WHAT IS A HUMANIST?
What is humanism?
Humanism is the outcome of a long tradition of free thought that has inspired many of the world’s great thinkers and creative artists. It is a life-stance or an attitude, not a religion, aiming at the maximum possible fulfilment through the cultivation of ethical and creative living. It offers a rational means of addressing the challenges of our times. Many atheists or agnostics prefer to describe themselves as humanist, as it expresses the shared values and the moral code of conduct that we feel is a natural part of being a good human. You may want to work towards the common good, be charitable, have high moral values and love thy neighbour, without having to hang your hat on religion to do this. To me, I like to hang my hat on the term ‘humanism’, but you don’t have to be a humanist to have a humanist ceremony.
What is a humanist?
Humanists believe that a person has only one life; it is, therefore, our responsibility to make it a good life, and live it to the full.
As humanists, we take full responsibility for our actions and work with others for the common good.
Humanists respect and acknowledge people with their own faiths.
Humanists make sense of the world using reason, experience and shared human values.
Humanists appreciate scientific fact. The great, late Stephen Hawking was one of our patrons, and many scientists are part of humanist organisations worldwide.
Do you have to be humanist to have humanist weddings and namings?
Not at all. Humanist ceremonies are non-religious but very meaningful ceremonies; they are more personalised and hand-crafted to reflect the individuals and the couples. Often couples choose a humanist ceremony because they want to get married in an outdoor location, and they don’t want to get married in a church. Often couples come from different cultures and would like a personalised ceremony that is inclusive of their families and friends, respects the faiths of those people, but reflects who they are as a couple. There are many traditions that are more cultural than religious and these can be incorporated into the ceremony.
It is important to realise that rites of passage and rituals do not have to be monopolised by religion. Ceremonies and rituals have been important to people, regardless of religion, throughout the world since the beginning of time.
Did you know that Humanist Ceremonies has been championing non-religious ceremonies since 1896? And that the organisation (which has been called the Union of Ethical Societies and the British Humanist Association) was supportive of equal rights, including the women’s suffragette movement in the early 20th century?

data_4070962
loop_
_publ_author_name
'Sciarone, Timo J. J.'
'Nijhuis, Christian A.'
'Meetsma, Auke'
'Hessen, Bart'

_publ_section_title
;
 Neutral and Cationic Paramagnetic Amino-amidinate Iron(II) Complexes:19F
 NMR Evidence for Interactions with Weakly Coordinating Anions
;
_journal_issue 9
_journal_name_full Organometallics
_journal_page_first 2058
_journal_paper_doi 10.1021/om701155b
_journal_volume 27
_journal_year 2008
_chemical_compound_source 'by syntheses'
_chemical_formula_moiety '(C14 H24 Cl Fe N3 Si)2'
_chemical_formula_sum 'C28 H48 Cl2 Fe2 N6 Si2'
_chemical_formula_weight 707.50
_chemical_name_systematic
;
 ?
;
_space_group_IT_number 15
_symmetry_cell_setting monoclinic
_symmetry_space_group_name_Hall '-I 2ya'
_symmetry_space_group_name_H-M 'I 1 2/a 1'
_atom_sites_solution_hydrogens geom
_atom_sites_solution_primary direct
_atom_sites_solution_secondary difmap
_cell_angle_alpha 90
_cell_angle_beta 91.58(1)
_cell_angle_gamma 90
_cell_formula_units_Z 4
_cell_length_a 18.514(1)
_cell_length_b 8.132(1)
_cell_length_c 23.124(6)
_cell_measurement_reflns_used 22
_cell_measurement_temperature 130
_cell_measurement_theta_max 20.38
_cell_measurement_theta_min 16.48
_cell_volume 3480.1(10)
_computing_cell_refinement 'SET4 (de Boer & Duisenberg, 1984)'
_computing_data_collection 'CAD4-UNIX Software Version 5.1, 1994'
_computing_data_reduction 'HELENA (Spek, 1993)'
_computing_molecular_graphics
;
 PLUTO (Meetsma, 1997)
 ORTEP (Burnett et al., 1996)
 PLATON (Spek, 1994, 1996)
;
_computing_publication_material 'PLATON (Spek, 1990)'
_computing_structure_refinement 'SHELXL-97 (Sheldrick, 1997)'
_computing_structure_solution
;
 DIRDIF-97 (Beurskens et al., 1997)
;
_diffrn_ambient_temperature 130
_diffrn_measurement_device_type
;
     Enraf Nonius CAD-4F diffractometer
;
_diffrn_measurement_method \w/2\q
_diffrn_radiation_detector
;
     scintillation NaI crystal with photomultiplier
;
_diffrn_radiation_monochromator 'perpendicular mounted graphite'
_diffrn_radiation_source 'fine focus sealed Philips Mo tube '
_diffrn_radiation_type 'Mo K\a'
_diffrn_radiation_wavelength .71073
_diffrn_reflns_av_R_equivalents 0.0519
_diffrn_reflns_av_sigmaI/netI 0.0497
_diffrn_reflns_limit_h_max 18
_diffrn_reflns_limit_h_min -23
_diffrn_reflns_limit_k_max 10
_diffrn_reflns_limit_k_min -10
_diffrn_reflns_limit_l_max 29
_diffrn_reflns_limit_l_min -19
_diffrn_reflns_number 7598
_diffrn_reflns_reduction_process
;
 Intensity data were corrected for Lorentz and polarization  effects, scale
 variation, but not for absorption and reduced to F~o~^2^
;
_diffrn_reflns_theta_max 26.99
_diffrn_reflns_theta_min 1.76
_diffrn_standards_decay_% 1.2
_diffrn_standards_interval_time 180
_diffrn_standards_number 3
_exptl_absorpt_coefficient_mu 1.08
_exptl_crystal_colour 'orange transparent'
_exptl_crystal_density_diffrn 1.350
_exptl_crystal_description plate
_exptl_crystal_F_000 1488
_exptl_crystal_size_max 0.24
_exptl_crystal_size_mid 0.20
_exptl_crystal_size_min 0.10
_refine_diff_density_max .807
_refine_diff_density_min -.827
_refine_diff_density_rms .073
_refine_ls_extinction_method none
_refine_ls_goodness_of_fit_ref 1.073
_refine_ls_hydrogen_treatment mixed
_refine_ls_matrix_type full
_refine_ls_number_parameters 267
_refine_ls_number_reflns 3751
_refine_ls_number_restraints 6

Humanist ceremonies are:
Unique, inclusive, respectful and interesting.
Humanist or non-religious ceremonies can be tailored to your requirements. Ceremonies can take place anywhere at any time, according to your wishes. From mountains to beaches, from castles to back gardens, and all sorts of interesting locations in-between, the ceremony can take place wherever you want.
Your ceremony can be as light-hearted or as solemn as you wish. It can be as short or as long as you wish. It can be where and when you wish, in whatever way you wish. The loveliest thing about humanist ceremonies is that they are unique, to your wishes.
Humanist ceremonies are inclusive of the people who attend. You can choose to include particular people by selecting readings for them, or in other ways, such as hand fasting, candle lighting or other rituals.
Respectful of people’s different religions and beliefs
Although a humanist ceremony is non-religious, it is possible to include silent time for individual prayer, or in other ways to honour the cultures or religions of people present.
If you have religious members of your family and friends, who you wish to acknowledge with the inclusion of a particular ritual or religious poem, piece or song, then that can be included, (although, someone religious would be expected to read or lead that particular part of the ceremony.)
As every humanist ceremony is unique, and will reflect the personalities of those involved, then they are interesting, enjoyable and memorable. People’s responses to humanist ceremonies are almost always positive; because the ceremonies resonate with the friends and families, and the couple themselves, they are heart-warming and evoke emotion. I always say that I aim to write a script that reflects the couple to the extent that it can evoke tears (of joy) and inclusive laughter too.
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International: 0044 7734 581184